Monday, July 18, 2011

A Burger a Day...

(Written on 5/7/2011 from Desert Ashram (Shitim), Israel)

I’ve never wanted a burger more in my life than I do right now.  A big, fat, juicy, medium rare, dripping with grease, topped with crispy bacon burger.  I apologize to the vegetarians in the world, but after living like one for 24 hours…I just can’t do it. 
Beyond the food (which is mostly bland vegetables and rice), the Ashram itself is a whole new experience for me.  Let’s just say that “blending in” aren’t the first few words that come to mind.
After we caught a bus in Eilat, it dropped us off in the middle of nowhere in the desert.  Robin and I walked 3 minutes from the road to the Ashram.  It looked like a green oasis in a sea of brown mountains, rocks and sand.  And as we arrived in the “check in” area with tents and mats on the ground, there was no obvious place for us to scream from the mountain tops (or the valleys of the desert) that we had arrived.  As such, we just asked the first person we saw – a young man with a lengthy beard, no shirt, some comfortable linen pants, and a teddy bear.  The guy stared back at us like he had seen ghosts...then walked away.  Welcome.

We were later informed that there was a workshop at the Ashram and most of the guests had taken a 7 day vow of silence.  Great.  Robin and me with a bunch of people who won’t speak to us.  This should be interesting.

On our first evening, after roaming the desert a bit (which we later found out was a military firing range....awesome), we attended a meditation session - a Kundalini style with 4 stages during the hour.  The first is to shake your body, the second is to celebrate, the third is to sit down and the fourth is to lie down and feel the earth below you. 

Meditation was interesting to me…I do believe in its powers, but obviously there are many different forms of meditation.  I’ve heard that you should try different methods and meditate multiple times before finding comfort and peace in it.  So at least this is one down and many many more to go.  J
Fortunately, not everybody had taken the vow of silence.  And at dinner we sat in a circle, blessing the bread and food that we would eat since it was Jewish Shabbat.  We sang songs (Robin and I mostly nodded our heads and hummed to the Hebrew) and shared bread and a sip of wine. 

Since hunger struck early in the day I was ready to stock up on dinner.  To my unfortunate surprise, dinner was exactly what we had for lunch (rice, vegetables and salad), plus a little pasta and tomatoes.  Apparently the workshop required a strict diet, and we all ate together.  (My friend who had been to the Ashram before claimed the vegetarian dishes were delicious and flavorful and I wouldn't have a problem....but it looked like I wouldn't be trying that food.)  Every meal was the same - unsalted and unflavored. 

Lunch, dinner, lunch, dinner, lunch....
Clearly, the lack of meat and variety is killing me.  I’m trying to be at peace with the food – and focus more on the company during meals (which is also lacking since more than half the community is currently in silence and isolation).  It’s hard to make friends when you’re told not to speak with or look at half the people here.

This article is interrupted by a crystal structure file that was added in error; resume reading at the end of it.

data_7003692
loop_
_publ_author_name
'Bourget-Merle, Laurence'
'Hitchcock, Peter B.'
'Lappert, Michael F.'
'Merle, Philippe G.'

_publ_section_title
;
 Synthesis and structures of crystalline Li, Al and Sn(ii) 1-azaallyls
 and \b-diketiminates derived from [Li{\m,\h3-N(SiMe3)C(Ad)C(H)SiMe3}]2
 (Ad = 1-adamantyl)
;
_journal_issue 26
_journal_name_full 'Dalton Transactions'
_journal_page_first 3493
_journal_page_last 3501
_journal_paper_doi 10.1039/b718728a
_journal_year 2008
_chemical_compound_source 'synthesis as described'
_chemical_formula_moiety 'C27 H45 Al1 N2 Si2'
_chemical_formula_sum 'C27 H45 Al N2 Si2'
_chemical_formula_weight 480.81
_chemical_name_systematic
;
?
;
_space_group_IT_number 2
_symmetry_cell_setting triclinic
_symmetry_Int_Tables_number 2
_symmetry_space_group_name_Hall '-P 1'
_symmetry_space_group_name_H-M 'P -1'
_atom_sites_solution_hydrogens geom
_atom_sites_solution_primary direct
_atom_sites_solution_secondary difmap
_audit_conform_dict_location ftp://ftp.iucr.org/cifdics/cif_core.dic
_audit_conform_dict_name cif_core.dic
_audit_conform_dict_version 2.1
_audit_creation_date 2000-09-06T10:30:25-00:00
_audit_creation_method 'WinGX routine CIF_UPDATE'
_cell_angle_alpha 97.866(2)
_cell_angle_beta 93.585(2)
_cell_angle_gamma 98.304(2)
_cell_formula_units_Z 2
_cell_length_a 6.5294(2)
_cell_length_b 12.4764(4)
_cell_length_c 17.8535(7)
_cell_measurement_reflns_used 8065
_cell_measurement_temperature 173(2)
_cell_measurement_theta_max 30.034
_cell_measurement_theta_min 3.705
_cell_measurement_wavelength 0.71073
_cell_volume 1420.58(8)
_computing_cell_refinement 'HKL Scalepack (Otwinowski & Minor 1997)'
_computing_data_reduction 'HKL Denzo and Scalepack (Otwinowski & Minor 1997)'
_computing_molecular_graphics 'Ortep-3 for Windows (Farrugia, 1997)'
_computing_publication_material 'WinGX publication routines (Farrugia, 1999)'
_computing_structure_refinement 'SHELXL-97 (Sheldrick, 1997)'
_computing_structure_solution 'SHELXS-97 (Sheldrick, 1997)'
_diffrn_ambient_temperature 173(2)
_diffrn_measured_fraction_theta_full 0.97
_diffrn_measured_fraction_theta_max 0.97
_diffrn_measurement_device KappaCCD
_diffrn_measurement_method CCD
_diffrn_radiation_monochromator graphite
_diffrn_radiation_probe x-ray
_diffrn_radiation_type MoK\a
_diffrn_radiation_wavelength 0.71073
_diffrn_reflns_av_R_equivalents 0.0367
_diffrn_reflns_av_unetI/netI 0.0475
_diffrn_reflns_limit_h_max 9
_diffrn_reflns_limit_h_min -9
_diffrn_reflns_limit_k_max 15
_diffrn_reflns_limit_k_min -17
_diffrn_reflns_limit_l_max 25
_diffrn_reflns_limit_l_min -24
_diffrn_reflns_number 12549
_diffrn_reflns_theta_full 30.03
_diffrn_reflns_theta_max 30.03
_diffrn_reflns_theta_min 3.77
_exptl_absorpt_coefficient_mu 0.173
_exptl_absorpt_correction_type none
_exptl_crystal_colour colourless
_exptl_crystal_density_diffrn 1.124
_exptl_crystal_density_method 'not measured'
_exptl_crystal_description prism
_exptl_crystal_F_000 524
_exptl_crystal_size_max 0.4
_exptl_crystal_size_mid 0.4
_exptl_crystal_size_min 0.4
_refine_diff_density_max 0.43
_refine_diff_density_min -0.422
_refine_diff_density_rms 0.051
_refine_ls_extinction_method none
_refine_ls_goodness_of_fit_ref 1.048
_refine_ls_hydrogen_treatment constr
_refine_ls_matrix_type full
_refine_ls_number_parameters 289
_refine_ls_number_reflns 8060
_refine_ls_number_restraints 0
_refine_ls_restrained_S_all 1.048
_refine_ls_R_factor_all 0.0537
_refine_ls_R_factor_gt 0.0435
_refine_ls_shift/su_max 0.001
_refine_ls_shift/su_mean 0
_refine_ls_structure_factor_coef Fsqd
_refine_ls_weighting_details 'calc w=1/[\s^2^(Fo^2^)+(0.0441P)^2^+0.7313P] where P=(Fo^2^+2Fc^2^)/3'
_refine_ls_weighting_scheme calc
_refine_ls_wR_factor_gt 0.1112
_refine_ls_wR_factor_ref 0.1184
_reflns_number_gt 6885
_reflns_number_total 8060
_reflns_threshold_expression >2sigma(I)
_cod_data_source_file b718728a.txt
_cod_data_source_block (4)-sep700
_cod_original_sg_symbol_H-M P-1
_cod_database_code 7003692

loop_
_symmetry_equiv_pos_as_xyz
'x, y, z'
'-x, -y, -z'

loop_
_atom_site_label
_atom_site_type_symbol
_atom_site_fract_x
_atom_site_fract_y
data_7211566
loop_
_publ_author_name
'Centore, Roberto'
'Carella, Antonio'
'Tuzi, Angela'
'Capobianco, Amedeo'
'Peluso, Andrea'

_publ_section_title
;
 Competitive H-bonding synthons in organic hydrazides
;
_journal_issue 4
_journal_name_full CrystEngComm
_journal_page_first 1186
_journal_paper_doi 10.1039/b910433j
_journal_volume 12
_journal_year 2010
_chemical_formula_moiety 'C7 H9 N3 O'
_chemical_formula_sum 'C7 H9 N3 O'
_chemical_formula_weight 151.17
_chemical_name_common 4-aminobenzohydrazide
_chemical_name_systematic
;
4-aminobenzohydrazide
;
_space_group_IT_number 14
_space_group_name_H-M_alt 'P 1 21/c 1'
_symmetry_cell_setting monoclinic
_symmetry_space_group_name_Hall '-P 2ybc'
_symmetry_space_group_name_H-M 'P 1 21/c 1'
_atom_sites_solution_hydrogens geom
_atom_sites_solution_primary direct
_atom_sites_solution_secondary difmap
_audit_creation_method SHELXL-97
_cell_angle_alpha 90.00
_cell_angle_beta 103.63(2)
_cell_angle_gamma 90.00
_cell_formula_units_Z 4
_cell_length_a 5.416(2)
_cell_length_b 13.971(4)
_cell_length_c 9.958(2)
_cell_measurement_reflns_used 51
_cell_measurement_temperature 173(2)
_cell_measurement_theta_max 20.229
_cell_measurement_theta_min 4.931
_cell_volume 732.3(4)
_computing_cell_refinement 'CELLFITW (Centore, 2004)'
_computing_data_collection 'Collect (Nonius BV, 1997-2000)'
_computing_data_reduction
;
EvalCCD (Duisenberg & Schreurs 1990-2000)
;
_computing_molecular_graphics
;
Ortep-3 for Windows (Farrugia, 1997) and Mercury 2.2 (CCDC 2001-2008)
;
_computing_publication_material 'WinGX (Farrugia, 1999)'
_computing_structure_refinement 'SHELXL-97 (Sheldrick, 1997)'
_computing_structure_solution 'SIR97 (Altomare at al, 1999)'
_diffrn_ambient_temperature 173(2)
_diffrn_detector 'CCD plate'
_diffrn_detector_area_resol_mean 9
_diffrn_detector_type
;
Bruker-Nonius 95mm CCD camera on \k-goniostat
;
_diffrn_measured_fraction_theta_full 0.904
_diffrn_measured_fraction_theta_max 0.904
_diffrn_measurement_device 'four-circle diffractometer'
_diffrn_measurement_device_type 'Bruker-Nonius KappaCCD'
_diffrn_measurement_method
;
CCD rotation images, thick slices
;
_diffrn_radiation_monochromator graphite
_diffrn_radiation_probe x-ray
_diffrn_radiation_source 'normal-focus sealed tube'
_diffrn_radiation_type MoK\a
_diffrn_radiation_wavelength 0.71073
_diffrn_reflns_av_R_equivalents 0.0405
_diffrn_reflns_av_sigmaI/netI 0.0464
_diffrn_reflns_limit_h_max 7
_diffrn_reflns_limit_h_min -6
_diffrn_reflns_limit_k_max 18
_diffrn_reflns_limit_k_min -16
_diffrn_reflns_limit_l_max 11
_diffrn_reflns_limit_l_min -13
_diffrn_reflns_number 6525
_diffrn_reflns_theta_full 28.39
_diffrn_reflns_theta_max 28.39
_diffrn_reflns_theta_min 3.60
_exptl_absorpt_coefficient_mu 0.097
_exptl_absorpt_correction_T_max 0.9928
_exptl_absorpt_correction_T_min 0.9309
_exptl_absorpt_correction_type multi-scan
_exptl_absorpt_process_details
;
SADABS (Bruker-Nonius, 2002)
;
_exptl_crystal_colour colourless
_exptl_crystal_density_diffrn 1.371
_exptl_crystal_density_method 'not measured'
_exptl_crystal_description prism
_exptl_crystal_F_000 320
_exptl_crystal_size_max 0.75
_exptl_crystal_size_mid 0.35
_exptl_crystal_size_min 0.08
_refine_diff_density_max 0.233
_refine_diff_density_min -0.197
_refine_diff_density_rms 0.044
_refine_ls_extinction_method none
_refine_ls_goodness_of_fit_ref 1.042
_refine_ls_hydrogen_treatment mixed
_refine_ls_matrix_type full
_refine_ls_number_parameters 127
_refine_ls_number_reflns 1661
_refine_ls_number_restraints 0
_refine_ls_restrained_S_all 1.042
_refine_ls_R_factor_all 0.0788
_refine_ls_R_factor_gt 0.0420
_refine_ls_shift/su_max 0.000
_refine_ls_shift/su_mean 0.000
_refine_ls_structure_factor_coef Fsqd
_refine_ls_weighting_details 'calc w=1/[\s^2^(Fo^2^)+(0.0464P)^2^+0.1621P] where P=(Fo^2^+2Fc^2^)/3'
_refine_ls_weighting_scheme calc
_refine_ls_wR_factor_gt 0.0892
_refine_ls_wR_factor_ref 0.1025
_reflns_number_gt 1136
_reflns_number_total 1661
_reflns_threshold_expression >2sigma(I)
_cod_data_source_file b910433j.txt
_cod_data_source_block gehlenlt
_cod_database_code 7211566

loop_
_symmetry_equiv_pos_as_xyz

One person who could talk, our meditation instructor (an older gentleman from Greece who seemed to float around like a fairy, with shoulder length gray hair, a white linen shirt and no shoes) tracked us down after dinner to chat about our meditation experiences.  He told us it’s a beautiful thing to be young and curious.  He said we should learn as much as we can about different countries, different foods, cultures, languages, meditations, religions, people, and different boyfriends (that one was funny as he lifted his eyebrow and gestured toward a young guy walking by - cue girls giggling like teenagers). 

And he’s right….even though this experience may not fit in the confines of “my norm” it is a great way to experience a different way of life.  The more I know about how other people live, the more I can discover about how I want to live..
After our second meditation of the day, while we ate dinner Robin and I asked our (one) new friend why the workshop people were on such a strict diet.  I supposed it was some sort of cleanse or for nutritional value.  Why else would food be so limited, lacking in variety, and totally bland?
Hanging out with our one friend!
I was wrong.  He told us it was to keep the people from returning to their habits - if they rely on coffee, or bacon (okay…maybe that’s just me), or ice cream they can't fall back on it.  It's to keep people from their coping mechanisms and away from their normal ways of life.  He added at the end…. “And to break them.”
To break them?!  I started laughing so hard….these poor people who are stuck in this workshop for 7 days without being able to talk to anybody or look at anybody are also expected to eat crap for food?  Just to BREAK them??!  Okay….well….that being said I am 5 mundane meals in and have already been broken…
Robin and I decided our first order of business tomorrow morning when we depart the Ashram is a burger.  Bacon burger if possible. 

Death by food?
Dining room at the Ashram

Leaving the Ashram through the rainbow tunnel...
Even though I don’t think Ashram life is made for me, I’m happy that I came and had this experience.  It is important for me to try to understand and live like others.  It seems like these people in the workshop are searching for something.  They are on their own journey to find something.  Maybe much like I’m on my own journey…and I hope and pray that they find what they’re looking for. 
Thought for you today…what can you do to shake up your routine?  Draw yourself away from your habits and see what you discover or experience differently.

No comments:

Post a Comment

Related Posts Plugin for WordPress, Blogger...